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Celebrating Juneteenth: A Holiday of Resilience

The DEI Committee of the National Association of Women in Construction hosted former U.S. Secretary of Labor Alexis Herman and Gilbane Regional President Michael Brown for an enlightening conversation on June 19, celebrated as Juneteenth in the United States. Over 300 people sat in on the webinar to listen in as Herman and Brown touched on the significance of Juneteenth, and why it is important to build upon existing efforts and best practices to increase representation of women and other marginalized communities in the construction industry.


Juneteenth (short for June Nineteenth), and now officially celebrated as Juneteenth National Independence Day after being formally recognized by President Joe Biden as a national holiday in 2021, is a federal holiday in the United States.


It is celebrated annually on June 19 to commemorate the ending of slavery in the U.S. The holiday was first celebrated in Texas, where on this date in 1865, slaves were declared free under the terms of the 1862 Emancipation Proclamation.


Finding common ground

For Alexis Herman, learning the importance of stepping out of a comfort zone made all the difference in the world. During her tenure with the Clinton administration, Herman actively sought to improve and expand child labor standards with the Youth Opportunity Grants program, which brought money to youth in poor areas for employment and education. "I thought we needed to have a global child labor standard through which every child in the world, not just the U.S., could be protected," says Herman.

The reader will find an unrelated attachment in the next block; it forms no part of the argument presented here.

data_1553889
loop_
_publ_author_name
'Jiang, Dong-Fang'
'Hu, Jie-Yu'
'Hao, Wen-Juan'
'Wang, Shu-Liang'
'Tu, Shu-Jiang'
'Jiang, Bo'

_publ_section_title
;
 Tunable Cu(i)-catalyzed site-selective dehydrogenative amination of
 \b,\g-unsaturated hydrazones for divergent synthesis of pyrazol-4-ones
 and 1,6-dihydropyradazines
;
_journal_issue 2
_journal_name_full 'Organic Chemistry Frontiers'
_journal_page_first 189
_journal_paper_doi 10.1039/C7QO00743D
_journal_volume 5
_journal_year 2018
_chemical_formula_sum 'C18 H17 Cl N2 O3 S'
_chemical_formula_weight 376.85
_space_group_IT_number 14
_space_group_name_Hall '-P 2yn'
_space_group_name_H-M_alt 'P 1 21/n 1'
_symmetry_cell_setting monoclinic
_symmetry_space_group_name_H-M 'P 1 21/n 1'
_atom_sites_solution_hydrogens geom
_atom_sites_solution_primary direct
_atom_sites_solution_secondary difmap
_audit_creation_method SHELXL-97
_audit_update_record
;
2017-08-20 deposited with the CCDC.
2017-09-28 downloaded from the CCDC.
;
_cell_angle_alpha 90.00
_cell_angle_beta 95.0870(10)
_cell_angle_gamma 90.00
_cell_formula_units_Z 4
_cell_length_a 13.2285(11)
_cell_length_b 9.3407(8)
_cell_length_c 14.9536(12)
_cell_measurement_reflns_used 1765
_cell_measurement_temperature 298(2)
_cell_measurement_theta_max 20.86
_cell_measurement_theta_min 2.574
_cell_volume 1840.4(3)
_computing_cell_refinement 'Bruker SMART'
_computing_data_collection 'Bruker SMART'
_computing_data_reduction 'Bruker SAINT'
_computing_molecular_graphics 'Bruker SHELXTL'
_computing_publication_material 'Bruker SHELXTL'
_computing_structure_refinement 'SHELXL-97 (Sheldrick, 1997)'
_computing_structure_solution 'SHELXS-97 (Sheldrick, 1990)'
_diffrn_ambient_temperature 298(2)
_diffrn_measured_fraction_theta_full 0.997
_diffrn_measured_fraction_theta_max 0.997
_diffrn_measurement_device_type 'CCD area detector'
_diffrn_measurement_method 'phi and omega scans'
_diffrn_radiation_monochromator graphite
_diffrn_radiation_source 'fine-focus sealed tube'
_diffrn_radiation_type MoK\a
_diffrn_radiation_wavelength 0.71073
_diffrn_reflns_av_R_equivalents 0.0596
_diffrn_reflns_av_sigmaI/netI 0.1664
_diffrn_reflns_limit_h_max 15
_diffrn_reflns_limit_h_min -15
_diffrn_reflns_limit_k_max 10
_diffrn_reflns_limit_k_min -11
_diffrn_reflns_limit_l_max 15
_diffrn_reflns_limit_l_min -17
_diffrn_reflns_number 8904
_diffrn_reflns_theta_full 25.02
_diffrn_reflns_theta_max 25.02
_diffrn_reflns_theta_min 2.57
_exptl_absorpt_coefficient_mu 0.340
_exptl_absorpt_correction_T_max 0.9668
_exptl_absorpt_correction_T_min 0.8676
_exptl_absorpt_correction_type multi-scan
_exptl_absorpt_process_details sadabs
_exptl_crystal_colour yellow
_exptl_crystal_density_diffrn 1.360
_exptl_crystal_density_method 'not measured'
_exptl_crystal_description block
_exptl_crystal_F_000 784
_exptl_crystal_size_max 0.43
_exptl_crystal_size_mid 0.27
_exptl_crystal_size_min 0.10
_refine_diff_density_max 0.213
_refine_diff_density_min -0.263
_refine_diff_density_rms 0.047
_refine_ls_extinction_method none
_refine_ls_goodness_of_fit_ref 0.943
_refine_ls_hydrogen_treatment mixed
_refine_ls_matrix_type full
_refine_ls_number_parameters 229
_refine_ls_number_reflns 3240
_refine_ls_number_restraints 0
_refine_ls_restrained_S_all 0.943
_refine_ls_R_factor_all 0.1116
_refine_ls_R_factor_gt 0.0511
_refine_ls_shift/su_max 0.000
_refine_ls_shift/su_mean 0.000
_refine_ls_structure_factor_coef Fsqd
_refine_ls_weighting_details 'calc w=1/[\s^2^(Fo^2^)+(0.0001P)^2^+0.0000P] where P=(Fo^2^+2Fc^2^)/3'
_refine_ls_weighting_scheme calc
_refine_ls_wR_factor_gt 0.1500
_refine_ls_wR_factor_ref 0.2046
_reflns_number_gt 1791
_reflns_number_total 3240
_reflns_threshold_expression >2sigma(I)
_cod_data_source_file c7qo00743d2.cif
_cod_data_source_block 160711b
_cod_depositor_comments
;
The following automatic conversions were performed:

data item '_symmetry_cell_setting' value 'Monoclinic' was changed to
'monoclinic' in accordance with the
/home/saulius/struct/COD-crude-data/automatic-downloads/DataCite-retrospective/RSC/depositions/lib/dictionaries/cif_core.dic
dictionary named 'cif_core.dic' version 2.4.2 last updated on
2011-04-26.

She recalled a story about meeting and working across the aisle with former North Carolina senator Jesse Helms, a staunch conservative and segregationist. She did her homework on child labor in South Carolina and worked hard to "make it real for Jesse Helms" and convince him that the legislation "was the right thing to do" despite his preconceived notions upon meeting her. 

"It was clear to me, this whole stereotypical thinking of letting other people define me," says Herman. "We have to find that common accord, that common human space to reach people. It was the first time ever that the U.S. signed onto an international labor standard, and I learned an invaluable lesson... I couldn't let someone with Helm's history, his biases, distract me and I had to find common ground to have the conversation. That's so difficult today. It really pains me to realize that as a nation, the ability to find common ground is so much more challenging."

Recognizing pivot points 

"In listening to these stories and the impacts they've had on society and business, in so many ways and in my own journey, I'm relatively tall but I stand on the shoulders of giants. Anything I am or have accomplished, it's primarily due to those who came before me and made it possible for me to do some of the things I have done," says Michael Brown.